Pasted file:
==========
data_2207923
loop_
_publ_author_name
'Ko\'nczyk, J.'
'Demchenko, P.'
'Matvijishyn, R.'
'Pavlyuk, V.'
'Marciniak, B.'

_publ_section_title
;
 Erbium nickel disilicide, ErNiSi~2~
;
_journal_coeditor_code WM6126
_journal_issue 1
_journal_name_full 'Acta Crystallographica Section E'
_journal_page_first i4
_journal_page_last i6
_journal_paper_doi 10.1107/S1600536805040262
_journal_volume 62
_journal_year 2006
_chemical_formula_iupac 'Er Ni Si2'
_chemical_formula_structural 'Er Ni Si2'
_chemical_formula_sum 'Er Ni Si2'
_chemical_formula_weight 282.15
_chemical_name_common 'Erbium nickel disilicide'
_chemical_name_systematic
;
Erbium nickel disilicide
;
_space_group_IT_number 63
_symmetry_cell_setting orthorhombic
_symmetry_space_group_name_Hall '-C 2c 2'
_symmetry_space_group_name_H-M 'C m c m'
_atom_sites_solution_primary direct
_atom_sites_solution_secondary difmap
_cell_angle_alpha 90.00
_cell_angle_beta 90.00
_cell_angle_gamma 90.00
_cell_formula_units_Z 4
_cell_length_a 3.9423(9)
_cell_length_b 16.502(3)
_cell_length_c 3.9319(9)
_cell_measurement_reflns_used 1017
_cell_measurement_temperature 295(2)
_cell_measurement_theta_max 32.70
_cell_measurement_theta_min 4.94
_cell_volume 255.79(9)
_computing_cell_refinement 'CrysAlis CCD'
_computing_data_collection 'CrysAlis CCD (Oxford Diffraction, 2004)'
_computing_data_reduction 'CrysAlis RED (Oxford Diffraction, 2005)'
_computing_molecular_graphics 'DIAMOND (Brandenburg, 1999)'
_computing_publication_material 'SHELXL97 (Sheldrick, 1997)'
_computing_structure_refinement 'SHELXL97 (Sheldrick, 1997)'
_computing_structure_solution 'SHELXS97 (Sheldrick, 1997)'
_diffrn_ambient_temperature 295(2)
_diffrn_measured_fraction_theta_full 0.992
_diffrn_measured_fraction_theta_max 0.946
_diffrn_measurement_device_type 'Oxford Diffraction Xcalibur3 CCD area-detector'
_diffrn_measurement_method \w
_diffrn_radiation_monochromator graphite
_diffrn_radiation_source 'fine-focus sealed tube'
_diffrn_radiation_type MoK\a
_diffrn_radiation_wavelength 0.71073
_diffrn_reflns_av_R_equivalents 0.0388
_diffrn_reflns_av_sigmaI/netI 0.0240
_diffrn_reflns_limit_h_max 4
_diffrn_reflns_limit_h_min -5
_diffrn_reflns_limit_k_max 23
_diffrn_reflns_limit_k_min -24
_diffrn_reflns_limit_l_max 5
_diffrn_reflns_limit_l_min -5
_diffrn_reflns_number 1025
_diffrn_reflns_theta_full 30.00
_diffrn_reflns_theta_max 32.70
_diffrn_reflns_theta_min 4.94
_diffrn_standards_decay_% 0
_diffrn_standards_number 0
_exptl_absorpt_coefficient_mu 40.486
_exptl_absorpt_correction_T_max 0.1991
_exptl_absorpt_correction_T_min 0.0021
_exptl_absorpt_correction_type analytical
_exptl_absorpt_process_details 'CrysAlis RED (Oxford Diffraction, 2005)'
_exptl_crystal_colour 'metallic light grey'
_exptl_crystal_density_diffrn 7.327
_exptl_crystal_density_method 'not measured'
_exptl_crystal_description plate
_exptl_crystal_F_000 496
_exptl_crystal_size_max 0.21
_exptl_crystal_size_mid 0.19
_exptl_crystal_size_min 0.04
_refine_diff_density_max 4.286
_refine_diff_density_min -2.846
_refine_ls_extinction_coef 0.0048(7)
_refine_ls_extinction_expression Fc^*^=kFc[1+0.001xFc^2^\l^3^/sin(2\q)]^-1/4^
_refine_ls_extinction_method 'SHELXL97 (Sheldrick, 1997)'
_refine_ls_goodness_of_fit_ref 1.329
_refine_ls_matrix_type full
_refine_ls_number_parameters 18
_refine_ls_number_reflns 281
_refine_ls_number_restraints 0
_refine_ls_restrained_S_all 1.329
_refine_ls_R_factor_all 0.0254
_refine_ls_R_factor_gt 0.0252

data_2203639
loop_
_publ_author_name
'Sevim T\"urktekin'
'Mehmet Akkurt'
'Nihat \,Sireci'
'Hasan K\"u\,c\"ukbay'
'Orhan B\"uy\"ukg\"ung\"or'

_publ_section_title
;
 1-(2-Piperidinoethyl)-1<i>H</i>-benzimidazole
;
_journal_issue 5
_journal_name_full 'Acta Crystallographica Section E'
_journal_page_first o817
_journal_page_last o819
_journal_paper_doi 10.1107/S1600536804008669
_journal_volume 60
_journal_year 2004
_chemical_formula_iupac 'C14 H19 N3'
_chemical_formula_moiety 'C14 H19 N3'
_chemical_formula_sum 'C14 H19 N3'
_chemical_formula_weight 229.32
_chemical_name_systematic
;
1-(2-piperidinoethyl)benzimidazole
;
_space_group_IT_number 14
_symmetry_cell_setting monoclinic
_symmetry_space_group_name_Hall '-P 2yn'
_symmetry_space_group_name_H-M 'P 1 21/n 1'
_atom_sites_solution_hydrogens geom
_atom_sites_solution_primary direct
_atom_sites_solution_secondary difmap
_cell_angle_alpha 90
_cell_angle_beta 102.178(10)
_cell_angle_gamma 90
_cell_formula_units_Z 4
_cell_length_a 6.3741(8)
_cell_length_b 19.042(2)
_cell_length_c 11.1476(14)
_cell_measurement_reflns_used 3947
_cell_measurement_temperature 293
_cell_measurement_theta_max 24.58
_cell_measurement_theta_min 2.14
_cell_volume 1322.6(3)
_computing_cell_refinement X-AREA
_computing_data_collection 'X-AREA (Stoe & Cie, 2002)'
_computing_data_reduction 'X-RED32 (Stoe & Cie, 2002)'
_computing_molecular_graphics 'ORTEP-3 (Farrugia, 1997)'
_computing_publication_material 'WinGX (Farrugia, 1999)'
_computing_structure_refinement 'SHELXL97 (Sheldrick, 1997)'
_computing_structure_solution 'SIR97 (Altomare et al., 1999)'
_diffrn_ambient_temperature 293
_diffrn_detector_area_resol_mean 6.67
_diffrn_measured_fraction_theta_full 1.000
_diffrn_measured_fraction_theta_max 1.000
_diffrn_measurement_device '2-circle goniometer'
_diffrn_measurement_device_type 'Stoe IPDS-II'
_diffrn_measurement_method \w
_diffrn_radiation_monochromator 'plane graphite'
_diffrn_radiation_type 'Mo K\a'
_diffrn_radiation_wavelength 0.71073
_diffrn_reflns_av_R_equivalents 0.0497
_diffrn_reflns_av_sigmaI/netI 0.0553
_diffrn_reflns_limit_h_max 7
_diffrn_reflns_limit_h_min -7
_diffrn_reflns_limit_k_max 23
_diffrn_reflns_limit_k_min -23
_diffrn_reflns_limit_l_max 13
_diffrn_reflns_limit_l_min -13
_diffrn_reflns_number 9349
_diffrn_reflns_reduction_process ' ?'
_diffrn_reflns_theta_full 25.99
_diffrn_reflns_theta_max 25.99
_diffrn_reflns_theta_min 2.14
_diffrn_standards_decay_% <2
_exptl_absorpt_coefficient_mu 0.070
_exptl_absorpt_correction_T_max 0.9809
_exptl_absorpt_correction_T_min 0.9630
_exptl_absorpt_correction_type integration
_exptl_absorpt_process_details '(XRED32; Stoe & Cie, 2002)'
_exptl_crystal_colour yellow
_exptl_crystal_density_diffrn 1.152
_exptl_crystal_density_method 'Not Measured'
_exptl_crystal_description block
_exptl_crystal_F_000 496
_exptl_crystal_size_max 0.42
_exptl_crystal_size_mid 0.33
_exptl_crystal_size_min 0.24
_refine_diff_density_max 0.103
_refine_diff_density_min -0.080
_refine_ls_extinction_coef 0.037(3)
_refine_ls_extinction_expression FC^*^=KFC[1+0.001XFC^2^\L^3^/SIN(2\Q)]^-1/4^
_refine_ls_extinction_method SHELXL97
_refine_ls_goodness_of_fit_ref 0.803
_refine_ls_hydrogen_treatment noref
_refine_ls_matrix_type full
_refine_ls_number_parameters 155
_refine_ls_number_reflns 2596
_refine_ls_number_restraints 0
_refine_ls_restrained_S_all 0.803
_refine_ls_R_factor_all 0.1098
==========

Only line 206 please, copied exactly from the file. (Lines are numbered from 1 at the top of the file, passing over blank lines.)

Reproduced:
_refine_ls_R_factor_all 0.1098